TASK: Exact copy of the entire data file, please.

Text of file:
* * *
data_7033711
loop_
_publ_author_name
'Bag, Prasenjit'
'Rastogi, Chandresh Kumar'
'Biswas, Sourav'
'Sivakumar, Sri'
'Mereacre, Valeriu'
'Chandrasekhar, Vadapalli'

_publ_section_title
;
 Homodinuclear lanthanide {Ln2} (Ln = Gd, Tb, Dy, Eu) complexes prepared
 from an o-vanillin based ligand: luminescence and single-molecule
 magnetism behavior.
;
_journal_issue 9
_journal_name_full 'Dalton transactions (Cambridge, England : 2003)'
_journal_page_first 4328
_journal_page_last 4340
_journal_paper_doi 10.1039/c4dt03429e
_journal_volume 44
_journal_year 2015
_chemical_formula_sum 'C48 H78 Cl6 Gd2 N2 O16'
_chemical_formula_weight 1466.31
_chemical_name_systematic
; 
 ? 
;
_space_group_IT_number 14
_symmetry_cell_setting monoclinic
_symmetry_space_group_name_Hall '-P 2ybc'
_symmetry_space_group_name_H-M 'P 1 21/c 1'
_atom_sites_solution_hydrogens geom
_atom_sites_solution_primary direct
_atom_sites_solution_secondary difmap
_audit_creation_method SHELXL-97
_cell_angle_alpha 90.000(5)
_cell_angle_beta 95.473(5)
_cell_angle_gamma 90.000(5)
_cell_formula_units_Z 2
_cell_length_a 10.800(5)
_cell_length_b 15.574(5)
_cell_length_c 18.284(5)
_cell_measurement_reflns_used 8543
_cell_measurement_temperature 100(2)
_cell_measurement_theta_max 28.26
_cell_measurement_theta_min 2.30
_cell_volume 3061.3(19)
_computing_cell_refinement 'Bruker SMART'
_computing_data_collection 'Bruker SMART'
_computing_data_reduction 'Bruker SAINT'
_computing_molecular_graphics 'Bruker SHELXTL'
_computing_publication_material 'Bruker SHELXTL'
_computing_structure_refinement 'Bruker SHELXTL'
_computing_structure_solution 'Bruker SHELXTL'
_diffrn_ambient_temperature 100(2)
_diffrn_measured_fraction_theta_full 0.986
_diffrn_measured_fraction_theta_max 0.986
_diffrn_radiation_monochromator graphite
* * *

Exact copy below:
data_7033711
loop_
_publ_author_name
'Bag, Prasenjit'
'Rastogi, Chandresh Kumar'
'Biswas, Sourav'
'Sivakumar, Sri'
'Mereacre, Valeriu'
'Chandrasekhar, Vadapalli'

_publ_section_title
;
 Homodinuclear lanthanide {Ln2} (Ln = Gd, Tb, Dy, Eu) complexes prepared
 from an o-vanillin based ligand: luminescence and single-molecule
 magnetism behavior.
;
_journal_issue 9
_journal_name_full 'Dalton transactions (Cambridge, England : 2003)'
_journal_page_first 4328
_journal_page_last 4340
_journal_paper_doi 10.1039/c4dt03429e
_journal_volume 44
_journal_year 2015
_chemical_formula_sum 'C48 H78 Cl6 Gd2 N2 O16'
_chemical_formula_weight 1466.31
_chemical_name_systematic
; 
 ? 
;
_space_group_IT_number 14
_symmetry_cell_setting monoclinic
_symmetry_space_group_name_Hall '-P 2ybc'
_symmetry_space_group_name_H-M 'P 1 21/c 1'
_atom_sites_solution_hydrogens geom
_atom_sites_solution_primary direct
_atom_sites_solution_secondary difmap
_audit_creation_method SHELXL-97
_cell_angle_alpha 90.000(5)
_cell_angle_beta 95.473(5)
_cell_angle_gamma 90.000(5)
_cell_formula_units_Z 2
_cell_length_a 10.800(5)
_cell_length_b 15.574(5)
_cell_length_c 18.284(5)
_cell_measurement_reflns_used 8543
_cell_measurement_temperature 100(2)
_cell_measurement_theta_max 28.26
_cell_measurement_theta_min 2.30
_cell_volume 3061.3(19)
_computing_cell_refinement 'Bruker SMART'
_computing_data_collection 'Bruker SMART'
_computing_data_reduction 'Bruker SAINT'
_computing_molecular_graphics 'Bruker SHELXTL'
_computing_publication_material 'Bruker SHELXTL'
_computing_structure_refinement 'Bruker SHELXTL'
_computing_structure_solution 'Bruker SHELXTL'
_diffrn_ambient_temperature 100(2)
_diffrn_measured_fraction_theta_full 0.986
_diffrn_measured_fraction_theta_max 0.986
_diffrn_radiation_monochromator graphite